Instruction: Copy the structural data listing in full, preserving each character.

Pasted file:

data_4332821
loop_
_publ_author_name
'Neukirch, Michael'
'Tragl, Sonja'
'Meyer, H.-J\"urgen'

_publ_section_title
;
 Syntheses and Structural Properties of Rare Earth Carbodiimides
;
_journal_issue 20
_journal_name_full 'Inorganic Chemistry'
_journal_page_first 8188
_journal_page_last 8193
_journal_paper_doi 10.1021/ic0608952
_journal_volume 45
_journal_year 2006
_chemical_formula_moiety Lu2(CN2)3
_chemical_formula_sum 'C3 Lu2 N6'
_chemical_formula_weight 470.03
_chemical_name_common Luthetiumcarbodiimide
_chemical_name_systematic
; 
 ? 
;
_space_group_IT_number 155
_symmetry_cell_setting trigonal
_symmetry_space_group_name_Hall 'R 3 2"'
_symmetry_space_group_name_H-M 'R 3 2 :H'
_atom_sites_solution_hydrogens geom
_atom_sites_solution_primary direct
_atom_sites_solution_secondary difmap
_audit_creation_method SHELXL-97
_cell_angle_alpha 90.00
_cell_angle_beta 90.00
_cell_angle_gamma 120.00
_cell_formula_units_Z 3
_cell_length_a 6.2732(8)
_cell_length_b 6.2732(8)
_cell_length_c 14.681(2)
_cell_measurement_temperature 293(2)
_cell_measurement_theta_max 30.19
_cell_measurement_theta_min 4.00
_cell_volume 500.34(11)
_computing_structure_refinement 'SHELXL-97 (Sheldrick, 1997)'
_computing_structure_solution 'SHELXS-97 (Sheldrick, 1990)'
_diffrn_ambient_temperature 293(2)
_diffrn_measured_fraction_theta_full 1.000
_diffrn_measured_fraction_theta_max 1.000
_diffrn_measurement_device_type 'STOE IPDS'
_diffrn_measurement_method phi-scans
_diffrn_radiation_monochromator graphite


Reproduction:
data_4332821
loop_
_publ_author_name
'Neukirch, Michael'
'Tragl, Sonja'
'Meyer, H.-J\"urgen'

_publ_section_title
;
 Syntheses and Structural Properties of Rare Earth Carbodiimides
;
_journal_issue 20
_journal_name_full 'Inorganic Chemistry'
_journal_page_first 8188
_journal_page_last 8193
_journal_paper_doi 10.1021/ic0608952
_journal_volume 45
_journal_year 2006
_chemical_formula_moiety Lu2(CN2)3
_chemical_formula_sum 'C3 Lu2 N6'
_chemical_formula_weight 470.03
_chemical_name_common Luthetiumcarbodiimide
_chemical_name_systematic
; 
 ? 
;
_space_group_IT_number 155
_symmetry_cell_setting trigonal
_symmetry_space_group_name_Hall 'R 3 2"'
_symmetry_space_group_name_H-M 'R 3 2 :H'
_atom_sites_solution_hydrogens geom
_atom_sites_solution_primary direct
_atom_sites_solution_secondary difmap
_audit_creation_method SHELXL-97
_cell_angle_alpha 90.00
_cell_angle_beta 90.00
_cell_angle_gamma 120.00
_cell_formula_units_Z 3
_cell_length_a 6.2732(8)
_cell_length_b 6.2732(8)
_cell_length_c 14.681(2)
_cell_measurement_temperature 293(2)
_cell_measurement_theta_max 30.19
_cell_measurement_theta_min 4.00
_cell_volume 500.34(11)
_computing_structure_refinement 'SHELXL-97 (Sheldrick, 1997)'
_computing_structure_solution 'SHELXS-97 (Sheldrick, 1990)'
_diffrn_ambient_temperature 293(2)
_diffrn_measured_fraction_theta_full 1.000
_diffrn_measured_fraction_theta_max 1.000
_diffrn_measurement_device_type 'STOE IPDS'
_diffrn_measurement_method phi-scans
_diffrn_radiation_monochromator graphite